During the investigation, SORT investigators met with senior Ministry officials and spoke with 49 physicians, including current and former members of the PET Steering Committee. They interviewed patients, patients’ relatives and numerous other stakeholders, including representatives from the medical device industry, and reviewed the accessibility of PET scans in other provinces.
The investigative process was concluded in the fall of 2008 and the Ombudsman provided the Deputy Minister of Health and Long-Term Care with his preliminary findings and conclusions in December 2008 to allow the Ministry a chance to respond – as is required under the Ombudsman Act.
At the time this report was written, discussions with the Ministry were ongoing to determine whether the issues identified during the investigation can be resolved.
Case update - Annual report 2007-2008
Access to Positron Emission Tomography (PET) scans – or the lack thereof – has been controversial in Ontario over the past year. After receiving a complaint from a physician, the Ombudsman informed the Ministry of Health and Long-Term Care of his intention to investigate in September 2007. To date, the Ombudsman has received more than 30 complaints from physicians and patients concerned about access to PET scans in Ontario.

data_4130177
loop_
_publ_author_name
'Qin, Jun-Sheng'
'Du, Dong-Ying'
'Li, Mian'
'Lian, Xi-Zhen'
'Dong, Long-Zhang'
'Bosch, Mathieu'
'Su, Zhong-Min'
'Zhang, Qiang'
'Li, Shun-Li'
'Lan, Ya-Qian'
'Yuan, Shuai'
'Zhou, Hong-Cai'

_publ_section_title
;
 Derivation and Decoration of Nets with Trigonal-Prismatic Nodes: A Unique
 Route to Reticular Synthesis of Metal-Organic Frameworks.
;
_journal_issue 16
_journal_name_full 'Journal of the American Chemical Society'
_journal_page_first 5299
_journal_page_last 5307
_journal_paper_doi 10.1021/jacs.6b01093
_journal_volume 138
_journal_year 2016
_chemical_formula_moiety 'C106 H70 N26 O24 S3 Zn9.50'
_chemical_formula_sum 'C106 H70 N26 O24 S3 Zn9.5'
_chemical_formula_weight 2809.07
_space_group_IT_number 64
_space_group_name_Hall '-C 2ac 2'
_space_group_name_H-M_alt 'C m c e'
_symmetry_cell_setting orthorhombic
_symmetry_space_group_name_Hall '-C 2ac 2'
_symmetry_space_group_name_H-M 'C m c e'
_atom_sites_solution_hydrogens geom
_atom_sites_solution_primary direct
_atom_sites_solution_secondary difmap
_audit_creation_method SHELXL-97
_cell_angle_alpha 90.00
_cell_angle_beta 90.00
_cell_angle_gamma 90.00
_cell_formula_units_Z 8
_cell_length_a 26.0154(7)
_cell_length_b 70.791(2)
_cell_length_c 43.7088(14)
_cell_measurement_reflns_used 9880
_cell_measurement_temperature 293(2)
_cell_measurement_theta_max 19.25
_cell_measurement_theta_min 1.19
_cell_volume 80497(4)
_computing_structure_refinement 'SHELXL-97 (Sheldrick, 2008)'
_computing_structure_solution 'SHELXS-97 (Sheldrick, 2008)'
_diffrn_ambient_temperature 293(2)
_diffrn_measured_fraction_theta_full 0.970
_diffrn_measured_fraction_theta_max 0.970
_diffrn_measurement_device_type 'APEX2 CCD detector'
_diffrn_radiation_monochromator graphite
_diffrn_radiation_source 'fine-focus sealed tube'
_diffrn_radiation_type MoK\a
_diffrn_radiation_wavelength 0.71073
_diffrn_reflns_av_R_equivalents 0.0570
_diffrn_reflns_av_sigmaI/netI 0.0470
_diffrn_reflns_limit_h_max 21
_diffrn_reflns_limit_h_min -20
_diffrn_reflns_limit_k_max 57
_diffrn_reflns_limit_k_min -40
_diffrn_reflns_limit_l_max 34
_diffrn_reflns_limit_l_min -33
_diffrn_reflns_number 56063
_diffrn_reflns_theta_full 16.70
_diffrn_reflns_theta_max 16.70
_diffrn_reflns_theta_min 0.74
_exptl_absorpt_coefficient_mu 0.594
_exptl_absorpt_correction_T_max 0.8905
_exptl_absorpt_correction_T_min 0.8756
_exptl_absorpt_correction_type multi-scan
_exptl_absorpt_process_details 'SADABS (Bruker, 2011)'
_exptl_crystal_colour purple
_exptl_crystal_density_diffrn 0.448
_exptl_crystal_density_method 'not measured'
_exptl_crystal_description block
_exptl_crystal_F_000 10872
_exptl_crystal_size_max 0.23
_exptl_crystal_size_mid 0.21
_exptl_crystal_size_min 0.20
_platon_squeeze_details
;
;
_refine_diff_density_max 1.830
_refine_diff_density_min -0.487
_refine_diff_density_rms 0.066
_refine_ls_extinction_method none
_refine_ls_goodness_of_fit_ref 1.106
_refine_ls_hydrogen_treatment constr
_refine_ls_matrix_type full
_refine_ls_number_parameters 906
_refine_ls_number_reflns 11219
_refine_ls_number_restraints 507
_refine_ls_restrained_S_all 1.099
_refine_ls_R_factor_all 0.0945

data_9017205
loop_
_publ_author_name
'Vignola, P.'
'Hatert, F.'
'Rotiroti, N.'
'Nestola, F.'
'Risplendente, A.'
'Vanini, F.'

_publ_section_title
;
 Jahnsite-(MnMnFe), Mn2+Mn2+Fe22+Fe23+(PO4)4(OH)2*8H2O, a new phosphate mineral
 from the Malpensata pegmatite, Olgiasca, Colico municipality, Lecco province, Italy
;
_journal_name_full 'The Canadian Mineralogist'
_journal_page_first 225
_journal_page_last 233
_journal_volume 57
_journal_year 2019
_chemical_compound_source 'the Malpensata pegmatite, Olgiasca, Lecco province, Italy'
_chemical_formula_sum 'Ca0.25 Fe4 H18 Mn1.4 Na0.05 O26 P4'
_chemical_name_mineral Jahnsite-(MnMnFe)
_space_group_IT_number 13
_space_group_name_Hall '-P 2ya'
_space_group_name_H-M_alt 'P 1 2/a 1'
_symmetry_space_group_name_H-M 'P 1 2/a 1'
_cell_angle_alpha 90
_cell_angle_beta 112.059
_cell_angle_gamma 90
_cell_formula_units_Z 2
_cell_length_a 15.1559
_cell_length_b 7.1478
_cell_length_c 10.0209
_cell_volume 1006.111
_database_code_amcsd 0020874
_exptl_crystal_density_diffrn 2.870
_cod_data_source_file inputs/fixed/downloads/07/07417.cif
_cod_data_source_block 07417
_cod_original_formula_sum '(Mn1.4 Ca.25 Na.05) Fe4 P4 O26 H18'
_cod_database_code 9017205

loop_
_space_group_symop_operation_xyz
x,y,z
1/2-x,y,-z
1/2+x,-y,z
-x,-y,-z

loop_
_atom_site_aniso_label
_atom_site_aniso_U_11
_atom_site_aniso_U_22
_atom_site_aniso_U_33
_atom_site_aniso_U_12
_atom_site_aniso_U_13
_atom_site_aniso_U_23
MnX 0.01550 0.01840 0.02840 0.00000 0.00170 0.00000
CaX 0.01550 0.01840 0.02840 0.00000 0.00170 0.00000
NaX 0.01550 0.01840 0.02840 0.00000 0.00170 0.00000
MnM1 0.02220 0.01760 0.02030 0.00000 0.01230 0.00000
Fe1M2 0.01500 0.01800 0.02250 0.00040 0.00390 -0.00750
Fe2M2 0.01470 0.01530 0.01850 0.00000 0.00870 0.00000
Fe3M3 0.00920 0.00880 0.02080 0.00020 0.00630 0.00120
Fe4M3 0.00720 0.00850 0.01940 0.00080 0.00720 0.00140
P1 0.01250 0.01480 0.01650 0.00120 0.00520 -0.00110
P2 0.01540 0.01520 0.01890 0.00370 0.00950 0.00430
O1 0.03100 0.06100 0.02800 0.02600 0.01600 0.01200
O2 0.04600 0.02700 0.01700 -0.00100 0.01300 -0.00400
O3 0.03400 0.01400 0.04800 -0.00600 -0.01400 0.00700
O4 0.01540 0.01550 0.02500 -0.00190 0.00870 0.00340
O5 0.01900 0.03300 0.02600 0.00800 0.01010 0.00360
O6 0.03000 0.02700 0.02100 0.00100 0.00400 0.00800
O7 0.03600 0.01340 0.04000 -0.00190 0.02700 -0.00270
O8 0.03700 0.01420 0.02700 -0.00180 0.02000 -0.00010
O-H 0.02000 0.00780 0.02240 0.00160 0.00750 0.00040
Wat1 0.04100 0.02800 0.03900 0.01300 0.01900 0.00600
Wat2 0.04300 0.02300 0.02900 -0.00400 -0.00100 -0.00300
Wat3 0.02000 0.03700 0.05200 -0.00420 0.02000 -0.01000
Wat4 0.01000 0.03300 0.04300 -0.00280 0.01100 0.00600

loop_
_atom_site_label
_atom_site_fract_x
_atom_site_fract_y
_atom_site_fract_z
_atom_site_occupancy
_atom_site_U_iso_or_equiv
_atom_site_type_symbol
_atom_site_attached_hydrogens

PET is a diagnostic tool used for patients with cancer, cardiac problems and other diseases. While the technology for PET has been around for many years and Ontario in fact has the second-largest number of PET scanners in Canada, it is also complex nd expensive. The province has not approved the procedure under the Ontario Health Insurance Plan. Access is available for some patients involved in clinical trials, which the Ministry undertook to fund in 2002 as part of its evaluation of PET technology. It also launched a program in 2007 that allows physicians to apply for PET scans for their patients.
The Ombudsman’s investigation is focused on two issues: Whether the process the province is using to evaluate the technology is reasonable and whether the access patients now have via clinical trials is fair.
SORT investigators met with senior staff at the Medical Advisory Secretariat at the outset of the investigation, and are reviewing extensive documentation from the Ministry. The investigation is expected to be completed in late summer 2008.